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Editorial: With a year until the Tokyo Games, are preparations sufficient?

It's now exactly a year until the start of the Tokyo Olympics. Provisional selection of some swimmers for the national team has begun, and uniforms for volunteers who will be supporting the games have been made public. Momentum as the host country will likely grow as time goes on.

The biggest challenge that stands before us is traffic congestion.

Because event sites will be spread out over a wide area, it is said that the success of the Tokyo Olympics depends on how smoothly people can be transported from one location to another. The goal of the Tokyo Organising Committee of the Olympic and Paralympic Games is to reduce traffic in Tokyo and its surrounding areas by 10 percent during the Games.

Tests have begun to alleviate crowding and traffic jams by adopting staggered commuting and teleworking. It is a large-scale experiment that, in addition to the national government and the Tokyo Metropolitan Government, involves the participation of around 3,000 companies and organizations.

On July 24, large-scale regulations comprising all-day closure of entry into the Metropolitan Expressway close to the new National Stadium were implemented.

While these measures are intended to help the smooth operation of the Summer Olympics next year, they must not interfere with the everyday lives of everyday people. We request that both the organizing committee and the Tokyo Metropolitan Government verify that this does not happen.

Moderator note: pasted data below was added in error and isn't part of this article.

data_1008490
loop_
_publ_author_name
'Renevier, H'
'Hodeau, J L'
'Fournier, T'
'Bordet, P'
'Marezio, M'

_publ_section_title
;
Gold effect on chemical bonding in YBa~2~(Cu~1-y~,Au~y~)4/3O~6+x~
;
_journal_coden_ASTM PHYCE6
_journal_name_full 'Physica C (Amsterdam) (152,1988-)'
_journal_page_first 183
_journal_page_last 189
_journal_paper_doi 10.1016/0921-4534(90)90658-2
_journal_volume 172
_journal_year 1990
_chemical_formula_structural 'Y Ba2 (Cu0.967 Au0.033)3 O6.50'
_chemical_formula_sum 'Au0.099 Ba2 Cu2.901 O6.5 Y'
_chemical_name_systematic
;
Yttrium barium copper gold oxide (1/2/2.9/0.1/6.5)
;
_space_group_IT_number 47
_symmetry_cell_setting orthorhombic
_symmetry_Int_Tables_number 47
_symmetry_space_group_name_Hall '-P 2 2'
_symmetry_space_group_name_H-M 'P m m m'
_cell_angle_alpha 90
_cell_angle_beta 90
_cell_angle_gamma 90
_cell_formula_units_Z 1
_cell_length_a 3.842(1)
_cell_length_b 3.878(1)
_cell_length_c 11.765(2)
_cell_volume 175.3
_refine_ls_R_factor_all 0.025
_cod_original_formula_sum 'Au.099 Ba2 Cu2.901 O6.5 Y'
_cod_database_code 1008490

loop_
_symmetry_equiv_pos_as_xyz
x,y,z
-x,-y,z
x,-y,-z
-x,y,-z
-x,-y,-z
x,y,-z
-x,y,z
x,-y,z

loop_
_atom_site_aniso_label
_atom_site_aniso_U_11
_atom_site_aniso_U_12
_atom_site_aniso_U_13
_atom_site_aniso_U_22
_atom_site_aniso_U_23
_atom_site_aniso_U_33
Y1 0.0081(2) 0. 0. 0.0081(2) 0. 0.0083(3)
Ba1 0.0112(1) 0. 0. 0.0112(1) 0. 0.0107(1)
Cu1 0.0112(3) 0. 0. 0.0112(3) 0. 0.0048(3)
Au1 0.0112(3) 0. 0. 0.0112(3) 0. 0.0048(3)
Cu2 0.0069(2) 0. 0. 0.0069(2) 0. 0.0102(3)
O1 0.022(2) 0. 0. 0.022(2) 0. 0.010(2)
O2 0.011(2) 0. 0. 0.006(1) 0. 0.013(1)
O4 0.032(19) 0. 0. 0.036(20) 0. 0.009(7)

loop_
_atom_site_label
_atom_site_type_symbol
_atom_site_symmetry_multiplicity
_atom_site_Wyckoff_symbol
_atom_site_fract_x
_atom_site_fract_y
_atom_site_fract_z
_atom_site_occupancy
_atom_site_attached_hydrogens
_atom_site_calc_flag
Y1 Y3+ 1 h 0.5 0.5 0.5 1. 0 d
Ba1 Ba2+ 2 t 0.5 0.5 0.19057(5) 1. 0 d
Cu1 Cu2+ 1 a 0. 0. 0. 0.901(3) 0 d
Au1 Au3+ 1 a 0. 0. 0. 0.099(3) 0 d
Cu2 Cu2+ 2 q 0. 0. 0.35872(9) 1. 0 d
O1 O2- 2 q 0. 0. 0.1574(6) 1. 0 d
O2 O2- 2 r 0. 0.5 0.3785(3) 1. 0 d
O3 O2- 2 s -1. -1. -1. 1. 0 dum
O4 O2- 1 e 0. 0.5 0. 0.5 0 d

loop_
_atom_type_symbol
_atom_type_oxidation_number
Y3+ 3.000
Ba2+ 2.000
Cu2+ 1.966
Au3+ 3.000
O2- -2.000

Measures against the heat are also vital.

As an anti-terrorism measure, past Olympics had banned spectators from bringing their own drinks into sports venues. But the Tokyo Olympic and Paralympic organizing committee is considering allowing spectators at the 2020 Games to do so, as a basic preventative measure against heatstroke is water intake. We hope this proposal is adopted.

How to communicate information about the Japanese climate -- high temperatures and high humidity -- and about natural disasters, such as heavy rainfall, to foreigners who will be visiting Japan during the games will also be a challenge.

The Japan Meteorological Agency and the Ministry of the Environment, among others, have increased the number of languages with which they provide information on their respective websites. But simply having each organization put out information separately will not help spread information widely and uniformly. Perhaps it is necessary to put all information on a single website, doing away with the borders that separate various government agencies and ministries.

Ticket sales have been problematic as well.

Because of the large volume of applicants who came up empty-handed after the first domestic lottery to purchase tickets, organizers, who had intended to make the remaining tickets first come, first serve, decided instead to have a second lottery for the tickets. We praise that decision.

The tickets that remain after the supplemental lottery are set to go on sale next spring at the earliest, but there do not appear to be any specific measures planned for dealing with the potential glut of would-be spectators flocking to buy a limited number of tickets.

The Tokyo Games are the first Summer Games that Japan will host with priority consideration for environmental sustainability. It was with the cooperation of local governments, corporations and citizens that the organizing committee was able to secure recycled metal to make all of its medals.

In the coming year, let us overcome the challenges that stand before us with the participation, cooperation and expanding networks of ordinary citizens.

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